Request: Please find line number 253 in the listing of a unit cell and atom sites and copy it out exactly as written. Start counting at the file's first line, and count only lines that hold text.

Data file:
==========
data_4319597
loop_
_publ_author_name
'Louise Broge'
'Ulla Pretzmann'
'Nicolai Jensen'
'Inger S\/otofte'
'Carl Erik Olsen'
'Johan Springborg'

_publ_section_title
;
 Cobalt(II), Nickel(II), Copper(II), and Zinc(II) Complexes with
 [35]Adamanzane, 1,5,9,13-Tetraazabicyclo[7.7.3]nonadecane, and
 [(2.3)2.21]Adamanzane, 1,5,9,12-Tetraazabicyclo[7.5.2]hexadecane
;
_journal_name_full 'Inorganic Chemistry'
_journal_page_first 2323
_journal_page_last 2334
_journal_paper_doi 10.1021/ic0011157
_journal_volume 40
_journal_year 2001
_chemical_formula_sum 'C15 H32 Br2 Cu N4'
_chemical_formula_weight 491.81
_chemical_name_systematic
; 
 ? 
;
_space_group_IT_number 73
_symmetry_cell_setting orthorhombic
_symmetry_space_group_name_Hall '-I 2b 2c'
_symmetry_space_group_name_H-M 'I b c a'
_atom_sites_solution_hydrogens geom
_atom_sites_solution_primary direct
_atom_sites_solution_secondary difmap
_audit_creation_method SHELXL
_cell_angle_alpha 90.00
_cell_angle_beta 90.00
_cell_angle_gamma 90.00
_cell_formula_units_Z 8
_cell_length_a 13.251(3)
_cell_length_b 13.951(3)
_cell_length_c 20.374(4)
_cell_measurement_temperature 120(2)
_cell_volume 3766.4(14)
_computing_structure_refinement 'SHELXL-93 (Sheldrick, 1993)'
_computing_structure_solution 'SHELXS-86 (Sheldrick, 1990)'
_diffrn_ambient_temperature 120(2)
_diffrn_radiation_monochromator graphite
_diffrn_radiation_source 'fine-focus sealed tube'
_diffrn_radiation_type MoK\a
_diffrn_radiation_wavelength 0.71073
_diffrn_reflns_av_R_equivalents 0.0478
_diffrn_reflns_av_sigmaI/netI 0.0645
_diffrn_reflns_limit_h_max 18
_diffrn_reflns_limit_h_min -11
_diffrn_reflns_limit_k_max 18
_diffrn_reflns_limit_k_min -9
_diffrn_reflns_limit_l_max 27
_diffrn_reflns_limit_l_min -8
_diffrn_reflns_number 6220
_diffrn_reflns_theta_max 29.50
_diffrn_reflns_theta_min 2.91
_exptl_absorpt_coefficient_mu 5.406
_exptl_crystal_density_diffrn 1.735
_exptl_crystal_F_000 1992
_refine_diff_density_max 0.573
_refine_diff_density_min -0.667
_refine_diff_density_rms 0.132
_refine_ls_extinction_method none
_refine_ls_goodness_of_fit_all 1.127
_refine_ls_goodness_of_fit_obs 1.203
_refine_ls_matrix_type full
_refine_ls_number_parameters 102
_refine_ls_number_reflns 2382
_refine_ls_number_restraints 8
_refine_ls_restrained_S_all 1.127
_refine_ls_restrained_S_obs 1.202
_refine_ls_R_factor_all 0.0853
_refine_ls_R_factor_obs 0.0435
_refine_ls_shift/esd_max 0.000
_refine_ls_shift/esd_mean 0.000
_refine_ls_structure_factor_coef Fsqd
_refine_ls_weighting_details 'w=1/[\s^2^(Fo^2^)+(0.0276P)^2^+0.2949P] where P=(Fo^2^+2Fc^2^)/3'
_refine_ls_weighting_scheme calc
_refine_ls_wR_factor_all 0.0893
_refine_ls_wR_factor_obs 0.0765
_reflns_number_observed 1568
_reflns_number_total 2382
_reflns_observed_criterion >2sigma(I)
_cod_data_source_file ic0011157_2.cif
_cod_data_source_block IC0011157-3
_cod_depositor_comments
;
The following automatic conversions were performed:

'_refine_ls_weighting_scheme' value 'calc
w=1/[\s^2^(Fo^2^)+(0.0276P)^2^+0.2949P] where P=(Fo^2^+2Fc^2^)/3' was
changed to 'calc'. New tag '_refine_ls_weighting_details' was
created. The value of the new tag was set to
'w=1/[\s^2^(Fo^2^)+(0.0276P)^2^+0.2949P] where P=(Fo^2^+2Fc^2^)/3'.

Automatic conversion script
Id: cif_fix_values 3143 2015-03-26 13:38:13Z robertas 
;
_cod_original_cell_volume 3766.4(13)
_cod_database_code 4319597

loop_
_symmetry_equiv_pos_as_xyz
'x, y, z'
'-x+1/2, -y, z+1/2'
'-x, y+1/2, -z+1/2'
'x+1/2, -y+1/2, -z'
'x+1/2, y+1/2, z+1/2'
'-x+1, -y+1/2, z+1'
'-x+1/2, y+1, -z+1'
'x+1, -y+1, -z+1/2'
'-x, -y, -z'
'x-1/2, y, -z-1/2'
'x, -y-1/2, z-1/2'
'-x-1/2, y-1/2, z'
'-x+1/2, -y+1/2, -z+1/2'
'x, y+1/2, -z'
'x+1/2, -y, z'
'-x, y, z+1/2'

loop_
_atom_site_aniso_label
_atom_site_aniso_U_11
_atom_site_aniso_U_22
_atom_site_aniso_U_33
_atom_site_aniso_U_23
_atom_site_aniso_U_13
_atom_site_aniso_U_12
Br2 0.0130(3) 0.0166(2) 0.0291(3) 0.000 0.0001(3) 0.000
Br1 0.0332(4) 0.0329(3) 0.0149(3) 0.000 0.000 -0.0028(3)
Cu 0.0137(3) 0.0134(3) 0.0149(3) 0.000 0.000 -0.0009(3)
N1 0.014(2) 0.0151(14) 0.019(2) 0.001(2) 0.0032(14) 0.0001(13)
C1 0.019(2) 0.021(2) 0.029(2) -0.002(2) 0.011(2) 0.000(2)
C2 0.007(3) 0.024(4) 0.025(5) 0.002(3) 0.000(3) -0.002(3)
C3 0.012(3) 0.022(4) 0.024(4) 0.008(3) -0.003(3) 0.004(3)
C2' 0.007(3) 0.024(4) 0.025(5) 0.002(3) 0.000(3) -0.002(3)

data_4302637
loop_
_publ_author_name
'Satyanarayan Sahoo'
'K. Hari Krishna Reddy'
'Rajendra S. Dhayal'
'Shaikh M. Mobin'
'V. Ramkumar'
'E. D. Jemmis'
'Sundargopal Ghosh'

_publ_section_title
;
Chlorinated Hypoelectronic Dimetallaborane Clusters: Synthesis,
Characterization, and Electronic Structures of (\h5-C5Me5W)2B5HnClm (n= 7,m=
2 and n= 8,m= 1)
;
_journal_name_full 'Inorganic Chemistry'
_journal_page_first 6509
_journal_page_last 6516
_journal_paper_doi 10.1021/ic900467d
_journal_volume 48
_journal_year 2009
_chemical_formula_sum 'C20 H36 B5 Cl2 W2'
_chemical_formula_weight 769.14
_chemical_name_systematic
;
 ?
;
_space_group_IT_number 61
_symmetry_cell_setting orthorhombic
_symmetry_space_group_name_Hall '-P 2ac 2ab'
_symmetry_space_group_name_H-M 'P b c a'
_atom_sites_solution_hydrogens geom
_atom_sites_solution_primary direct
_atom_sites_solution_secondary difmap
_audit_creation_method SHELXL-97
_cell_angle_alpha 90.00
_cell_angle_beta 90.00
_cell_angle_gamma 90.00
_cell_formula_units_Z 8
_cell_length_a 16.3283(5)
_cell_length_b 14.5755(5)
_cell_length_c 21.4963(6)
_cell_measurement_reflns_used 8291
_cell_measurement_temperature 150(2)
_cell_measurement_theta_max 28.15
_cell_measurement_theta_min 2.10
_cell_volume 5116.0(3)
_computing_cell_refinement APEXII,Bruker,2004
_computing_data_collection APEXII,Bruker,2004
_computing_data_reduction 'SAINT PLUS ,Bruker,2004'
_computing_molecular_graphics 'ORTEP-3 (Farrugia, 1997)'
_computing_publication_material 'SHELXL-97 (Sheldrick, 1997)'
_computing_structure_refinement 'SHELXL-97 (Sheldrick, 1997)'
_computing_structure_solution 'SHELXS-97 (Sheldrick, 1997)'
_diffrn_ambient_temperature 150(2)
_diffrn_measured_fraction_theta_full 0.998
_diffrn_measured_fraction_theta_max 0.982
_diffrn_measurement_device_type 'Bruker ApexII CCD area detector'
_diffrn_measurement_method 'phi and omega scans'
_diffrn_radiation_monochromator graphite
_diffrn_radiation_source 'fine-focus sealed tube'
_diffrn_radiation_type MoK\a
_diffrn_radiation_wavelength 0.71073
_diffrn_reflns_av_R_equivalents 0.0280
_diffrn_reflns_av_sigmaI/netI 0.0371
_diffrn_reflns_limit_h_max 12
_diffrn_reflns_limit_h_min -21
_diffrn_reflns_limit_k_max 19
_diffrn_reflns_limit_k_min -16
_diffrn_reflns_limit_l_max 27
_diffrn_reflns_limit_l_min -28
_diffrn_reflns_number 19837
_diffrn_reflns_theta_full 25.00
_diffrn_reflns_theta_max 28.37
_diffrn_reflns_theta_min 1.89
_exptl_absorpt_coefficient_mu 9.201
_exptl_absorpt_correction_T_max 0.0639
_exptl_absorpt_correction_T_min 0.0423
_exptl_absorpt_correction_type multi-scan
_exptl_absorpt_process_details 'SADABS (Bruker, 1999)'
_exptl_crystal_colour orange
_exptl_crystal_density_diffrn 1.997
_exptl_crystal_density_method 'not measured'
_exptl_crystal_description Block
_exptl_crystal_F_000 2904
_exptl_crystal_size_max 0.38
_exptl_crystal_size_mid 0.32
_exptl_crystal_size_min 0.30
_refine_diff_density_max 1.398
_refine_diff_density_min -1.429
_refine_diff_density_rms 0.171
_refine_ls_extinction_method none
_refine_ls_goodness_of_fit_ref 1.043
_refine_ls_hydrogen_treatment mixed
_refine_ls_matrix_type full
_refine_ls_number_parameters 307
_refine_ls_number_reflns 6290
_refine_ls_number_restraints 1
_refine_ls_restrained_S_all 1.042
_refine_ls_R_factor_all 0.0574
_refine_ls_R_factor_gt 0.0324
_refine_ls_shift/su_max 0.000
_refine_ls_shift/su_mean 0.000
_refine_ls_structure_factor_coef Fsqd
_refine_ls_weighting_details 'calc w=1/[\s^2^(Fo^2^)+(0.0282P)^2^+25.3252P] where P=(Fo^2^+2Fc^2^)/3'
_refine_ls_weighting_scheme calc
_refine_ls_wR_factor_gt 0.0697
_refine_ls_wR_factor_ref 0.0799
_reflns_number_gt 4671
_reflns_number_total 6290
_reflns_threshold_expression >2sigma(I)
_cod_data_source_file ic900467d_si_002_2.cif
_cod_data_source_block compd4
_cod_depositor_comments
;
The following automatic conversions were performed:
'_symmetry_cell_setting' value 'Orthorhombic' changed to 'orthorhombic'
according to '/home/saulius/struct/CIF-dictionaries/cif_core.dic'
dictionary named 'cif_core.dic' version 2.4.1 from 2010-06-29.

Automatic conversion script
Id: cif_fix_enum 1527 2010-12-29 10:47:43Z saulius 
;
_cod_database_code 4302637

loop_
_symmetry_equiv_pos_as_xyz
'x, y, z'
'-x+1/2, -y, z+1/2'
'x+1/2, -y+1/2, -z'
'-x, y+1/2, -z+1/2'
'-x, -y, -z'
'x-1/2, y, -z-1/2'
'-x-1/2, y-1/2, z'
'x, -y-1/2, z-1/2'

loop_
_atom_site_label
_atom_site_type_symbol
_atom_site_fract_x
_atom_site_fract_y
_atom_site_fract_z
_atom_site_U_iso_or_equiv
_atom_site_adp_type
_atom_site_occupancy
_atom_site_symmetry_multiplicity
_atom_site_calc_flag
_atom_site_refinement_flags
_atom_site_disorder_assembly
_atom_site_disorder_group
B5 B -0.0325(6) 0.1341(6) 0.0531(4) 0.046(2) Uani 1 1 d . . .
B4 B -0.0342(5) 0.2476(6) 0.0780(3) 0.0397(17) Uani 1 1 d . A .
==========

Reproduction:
_cod_depositor_comments